Assessing student swimming and aquatic skills Publications
This study was co-sponsored by the Ministry of Education and Water Safety New Zealand (WSNZ). It was commissioned in response to several issues, including recent student drownings on school trips, media coverage about the cost of school pools, and changes to the physical education curriculum. The study looked at:
- Year 6 teachers' perceptions about the level of swimming and water safety skills students have attained by Year 6
- the range of Year 6 teachers' knowledge in relation to swimming instruction
- school arrangements to deliver the swimming component of the curriculum.
Author(s): AC Nielsen. Report for the Ministry of Education.
Date Published: November 2001
The Ministry of Education and Water Safety New Zealand jointly sponsored this study of Student Swimming and Water Safety Skills, in response to several external issues, including recent student drownings on school trips, media coverage about pool costs for schools, changes to the physical education curriculum, and impending changes to water quality standards.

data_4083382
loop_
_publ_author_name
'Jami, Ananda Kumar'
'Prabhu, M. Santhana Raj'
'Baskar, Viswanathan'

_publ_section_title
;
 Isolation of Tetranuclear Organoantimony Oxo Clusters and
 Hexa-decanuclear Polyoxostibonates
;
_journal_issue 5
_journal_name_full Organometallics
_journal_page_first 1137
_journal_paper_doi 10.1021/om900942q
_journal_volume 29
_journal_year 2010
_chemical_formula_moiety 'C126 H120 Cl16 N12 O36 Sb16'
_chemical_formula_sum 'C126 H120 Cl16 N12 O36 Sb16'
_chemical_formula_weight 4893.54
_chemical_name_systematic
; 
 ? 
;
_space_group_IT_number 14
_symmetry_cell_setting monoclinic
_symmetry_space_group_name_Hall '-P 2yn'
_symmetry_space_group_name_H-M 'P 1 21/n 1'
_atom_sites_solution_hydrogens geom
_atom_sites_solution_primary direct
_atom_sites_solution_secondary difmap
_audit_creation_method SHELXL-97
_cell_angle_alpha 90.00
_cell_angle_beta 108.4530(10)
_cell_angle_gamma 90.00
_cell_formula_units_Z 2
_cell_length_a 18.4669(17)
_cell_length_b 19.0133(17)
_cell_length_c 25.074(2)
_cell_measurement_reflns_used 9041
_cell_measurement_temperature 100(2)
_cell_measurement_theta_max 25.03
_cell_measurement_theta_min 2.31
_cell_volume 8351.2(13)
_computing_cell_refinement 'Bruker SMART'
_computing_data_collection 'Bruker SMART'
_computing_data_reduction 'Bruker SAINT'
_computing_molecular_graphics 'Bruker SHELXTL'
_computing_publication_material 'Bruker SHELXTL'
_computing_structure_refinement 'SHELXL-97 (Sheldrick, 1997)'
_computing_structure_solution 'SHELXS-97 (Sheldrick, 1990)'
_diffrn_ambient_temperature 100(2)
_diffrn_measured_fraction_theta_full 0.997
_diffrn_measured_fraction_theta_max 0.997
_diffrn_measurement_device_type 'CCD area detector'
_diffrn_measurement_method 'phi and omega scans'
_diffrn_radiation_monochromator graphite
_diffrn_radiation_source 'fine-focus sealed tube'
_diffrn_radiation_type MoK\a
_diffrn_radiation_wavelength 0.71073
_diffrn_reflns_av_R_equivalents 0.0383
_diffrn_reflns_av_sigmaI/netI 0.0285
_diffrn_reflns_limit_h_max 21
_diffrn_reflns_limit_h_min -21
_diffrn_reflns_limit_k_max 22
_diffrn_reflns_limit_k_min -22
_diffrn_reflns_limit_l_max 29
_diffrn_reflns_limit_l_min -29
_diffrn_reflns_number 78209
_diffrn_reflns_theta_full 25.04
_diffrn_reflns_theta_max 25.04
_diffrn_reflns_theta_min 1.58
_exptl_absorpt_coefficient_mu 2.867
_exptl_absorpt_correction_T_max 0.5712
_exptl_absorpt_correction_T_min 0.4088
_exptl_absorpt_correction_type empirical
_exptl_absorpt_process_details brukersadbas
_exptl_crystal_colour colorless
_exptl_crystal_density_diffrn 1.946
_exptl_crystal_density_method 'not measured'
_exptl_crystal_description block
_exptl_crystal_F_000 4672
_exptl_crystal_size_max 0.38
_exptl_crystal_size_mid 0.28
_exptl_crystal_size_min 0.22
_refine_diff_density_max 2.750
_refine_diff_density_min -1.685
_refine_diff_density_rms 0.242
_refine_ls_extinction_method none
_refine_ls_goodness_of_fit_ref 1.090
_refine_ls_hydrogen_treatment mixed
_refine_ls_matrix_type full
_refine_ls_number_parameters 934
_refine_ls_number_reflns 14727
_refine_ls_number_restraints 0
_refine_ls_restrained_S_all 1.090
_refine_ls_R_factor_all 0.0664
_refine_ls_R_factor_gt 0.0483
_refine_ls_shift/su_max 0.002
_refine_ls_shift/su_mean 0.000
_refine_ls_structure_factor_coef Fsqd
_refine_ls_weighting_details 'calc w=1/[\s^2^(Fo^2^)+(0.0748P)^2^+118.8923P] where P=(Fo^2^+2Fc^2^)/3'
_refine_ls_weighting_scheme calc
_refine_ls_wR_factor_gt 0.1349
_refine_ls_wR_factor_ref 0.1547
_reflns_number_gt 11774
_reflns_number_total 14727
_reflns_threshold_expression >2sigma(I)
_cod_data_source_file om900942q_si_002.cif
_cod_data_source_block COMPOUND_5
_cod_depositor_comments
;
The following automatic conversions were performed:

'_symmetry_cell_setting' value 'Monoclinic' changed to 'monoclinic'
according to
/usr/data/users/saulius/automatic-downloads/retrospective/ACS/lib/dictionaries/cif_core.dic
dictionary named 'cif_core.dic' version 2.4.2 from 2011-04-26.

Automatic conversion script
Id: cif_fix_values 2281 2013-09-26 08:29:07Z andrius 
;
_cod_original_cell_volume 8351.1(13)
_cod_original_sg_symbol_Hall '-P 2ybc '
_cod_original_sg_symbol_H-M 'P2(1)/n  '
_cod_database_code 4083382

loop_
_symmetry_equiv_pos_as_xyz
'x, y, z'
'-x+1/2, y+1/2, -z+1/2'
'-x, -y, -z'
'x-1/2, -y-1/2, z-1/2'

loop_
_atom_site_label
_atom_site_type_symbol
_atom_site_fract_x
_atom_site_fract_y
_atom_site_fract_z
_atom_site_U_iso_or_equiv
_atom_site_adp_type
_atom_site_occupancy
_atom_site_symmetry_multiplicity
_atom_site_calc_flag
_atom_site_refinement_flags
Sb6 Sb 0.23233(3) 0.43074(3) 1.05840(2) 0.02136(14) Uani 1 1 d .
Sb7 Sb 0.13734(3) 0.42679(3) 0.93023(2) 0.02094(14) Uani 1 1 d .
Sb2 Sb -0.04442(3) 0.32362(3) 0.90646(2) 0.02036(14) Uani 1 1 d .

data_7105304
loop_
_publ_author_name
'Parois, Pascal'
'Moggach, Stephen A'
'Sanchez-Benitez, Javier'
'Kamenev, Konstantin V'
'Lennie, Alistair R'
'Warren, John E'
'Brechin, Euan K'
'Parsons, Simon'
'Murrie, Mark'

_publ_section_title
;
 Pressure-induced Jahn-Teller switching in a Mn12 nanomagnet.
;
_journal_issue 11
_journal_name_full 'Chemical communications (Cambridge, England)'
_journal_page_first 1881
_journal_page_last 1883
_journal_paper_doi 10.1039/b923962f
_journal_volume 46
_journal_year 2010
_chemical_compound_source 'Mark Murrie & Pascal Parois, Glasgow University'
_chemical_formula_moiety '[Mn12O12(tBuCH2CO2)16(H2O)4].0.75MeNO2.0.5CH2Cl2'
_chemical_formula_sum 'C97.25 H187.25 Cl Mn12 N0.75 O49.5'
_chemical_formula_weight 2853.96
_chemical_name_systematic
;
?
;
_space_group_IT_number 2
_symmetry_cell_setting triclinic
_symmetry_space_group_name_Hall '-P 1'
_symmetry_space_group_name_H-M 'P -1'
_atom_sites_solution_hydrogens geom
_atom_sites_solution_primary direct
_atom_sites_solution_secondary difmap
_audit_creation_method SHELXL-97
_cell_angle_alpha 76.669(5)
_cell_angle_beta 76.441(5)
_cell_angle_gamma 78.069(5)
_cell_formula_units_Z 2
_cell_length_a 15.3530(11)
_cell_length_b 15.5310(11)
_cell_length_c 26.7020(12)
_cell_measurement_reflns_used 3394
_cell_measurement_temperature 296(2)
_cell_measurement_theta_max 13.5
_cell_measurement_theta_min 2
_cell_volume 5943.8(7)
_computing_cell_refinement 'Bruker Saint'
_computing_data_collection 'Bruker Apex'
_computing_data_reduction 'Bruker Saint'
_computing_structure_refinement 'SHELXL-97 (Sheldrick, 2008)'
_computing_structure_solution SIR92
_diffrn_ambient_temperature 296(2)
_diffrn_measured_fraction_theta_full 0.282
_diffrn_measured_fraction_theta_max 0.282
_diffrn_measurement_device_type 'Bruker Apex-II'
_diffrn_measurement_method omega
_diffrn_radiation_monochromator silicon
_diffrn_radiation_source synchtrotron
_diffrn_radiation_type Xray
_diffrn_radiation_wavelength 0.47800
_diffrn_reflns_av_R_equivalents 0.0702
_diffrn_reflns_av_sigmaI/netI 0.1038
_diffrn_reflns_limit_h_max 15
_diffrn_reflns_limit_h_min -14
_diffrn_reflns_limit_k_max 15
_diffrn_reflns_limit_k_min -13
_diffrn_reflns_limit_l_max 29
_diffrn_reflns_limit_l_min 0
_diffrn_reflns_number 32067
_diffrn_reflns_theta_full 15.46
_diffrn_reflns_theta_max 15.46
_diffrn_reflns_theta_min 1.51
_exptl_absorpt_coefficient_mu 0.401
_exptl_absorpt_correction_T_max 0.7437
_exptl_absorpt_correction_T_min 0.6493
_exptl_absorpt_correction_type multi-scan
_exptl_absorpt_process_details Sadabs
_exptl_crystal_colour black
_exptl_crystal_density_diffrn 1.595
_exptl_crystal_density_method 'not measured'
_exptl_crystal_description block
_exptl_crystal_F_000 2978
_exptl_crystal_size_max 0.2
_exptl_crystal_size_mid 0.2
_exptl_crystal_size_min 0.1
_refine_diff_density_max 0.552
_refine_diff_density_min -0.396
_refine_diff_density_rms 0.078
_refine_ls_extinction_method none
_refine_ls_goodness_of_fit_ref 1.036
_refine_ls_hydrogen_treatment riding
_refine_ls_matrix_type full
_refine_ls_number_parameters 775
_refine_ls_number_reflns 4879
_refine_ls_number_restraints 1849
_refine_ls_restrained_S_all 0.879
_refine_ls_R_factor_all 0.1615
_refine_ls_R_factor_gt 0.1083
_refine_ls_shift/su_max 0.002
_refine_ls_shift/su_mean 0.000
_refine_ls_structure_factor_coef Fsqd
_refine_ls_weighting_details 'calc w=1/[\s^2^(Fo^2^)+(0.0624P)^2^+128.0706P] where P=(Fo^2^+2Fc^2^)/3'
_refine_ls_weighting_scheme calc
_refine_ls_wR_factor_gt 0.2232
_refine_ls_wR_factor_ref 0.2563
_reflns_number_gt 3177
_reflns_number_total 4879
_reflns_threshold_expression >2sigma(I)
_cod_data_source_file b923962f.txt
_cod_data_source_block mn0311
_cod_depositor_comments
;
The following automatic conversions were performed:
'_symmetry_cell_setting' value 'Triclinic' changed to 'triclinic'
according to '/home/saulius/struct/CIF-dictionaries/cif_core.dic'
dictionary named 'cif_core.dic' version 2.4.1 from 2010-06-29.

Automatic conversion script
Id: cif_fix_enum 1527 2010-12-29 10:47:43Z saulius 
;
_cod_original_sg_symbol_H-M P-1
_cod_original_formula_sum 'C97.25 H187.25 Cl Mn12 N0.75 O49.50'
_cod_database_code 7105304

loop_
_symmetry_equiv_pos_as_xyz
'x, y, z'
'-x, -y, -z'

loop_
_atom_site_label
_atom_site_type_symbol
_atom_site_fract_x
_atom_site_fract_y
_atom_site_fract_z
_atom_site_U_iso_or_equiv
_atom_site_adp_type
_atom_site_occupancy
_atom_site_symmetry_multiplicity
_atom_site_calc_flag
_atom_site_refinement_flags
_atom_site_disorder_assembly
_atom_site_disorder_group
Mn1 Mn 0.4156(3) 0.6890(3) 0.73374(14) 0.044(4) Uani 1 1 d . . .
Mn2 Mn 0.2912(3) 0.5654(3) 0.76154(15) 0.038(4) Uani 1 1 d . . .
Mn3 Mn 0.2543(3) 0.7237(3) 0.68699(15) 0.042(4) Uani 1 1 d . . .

The overall aim of the project is to undertake research into swimming instruction to provide input into planning and instruction approaches for the 2001/2002 swimming season, and to meet longer term information needs about the curriculum, professional development and school property issues.
The study addressed the following issues:
- What level of swimming and water safety skills do students have at Year 6?
- What is the range of teachers' knowledge in relation to swimming instruction under the New Zealand curriculum?
- What arrangements do schools have in place, to deliver the swimming component of the curriculum? (This includes both property based arrangements and delivery arrangements).
An exploratory phase of research was conducted in August 2001 among schools and key informants in the Wellington region.
A second stage involved distribution of self completion questionnaires to physical education teachers and pool managers at two industry conferences in July 2001, to gain their perspective on relevant issues.
These stages were followed by a quantitative self-completion study among a randomly selected sample of year 1 to 6 schools, with the survey audiences being school principals and year 6 teachers. This part was conducted in late August and September 2001.
This report summarises the key findings from the earlier phases where appropriate. Findings from the exploratory interviews and conference questionnaires are appended.
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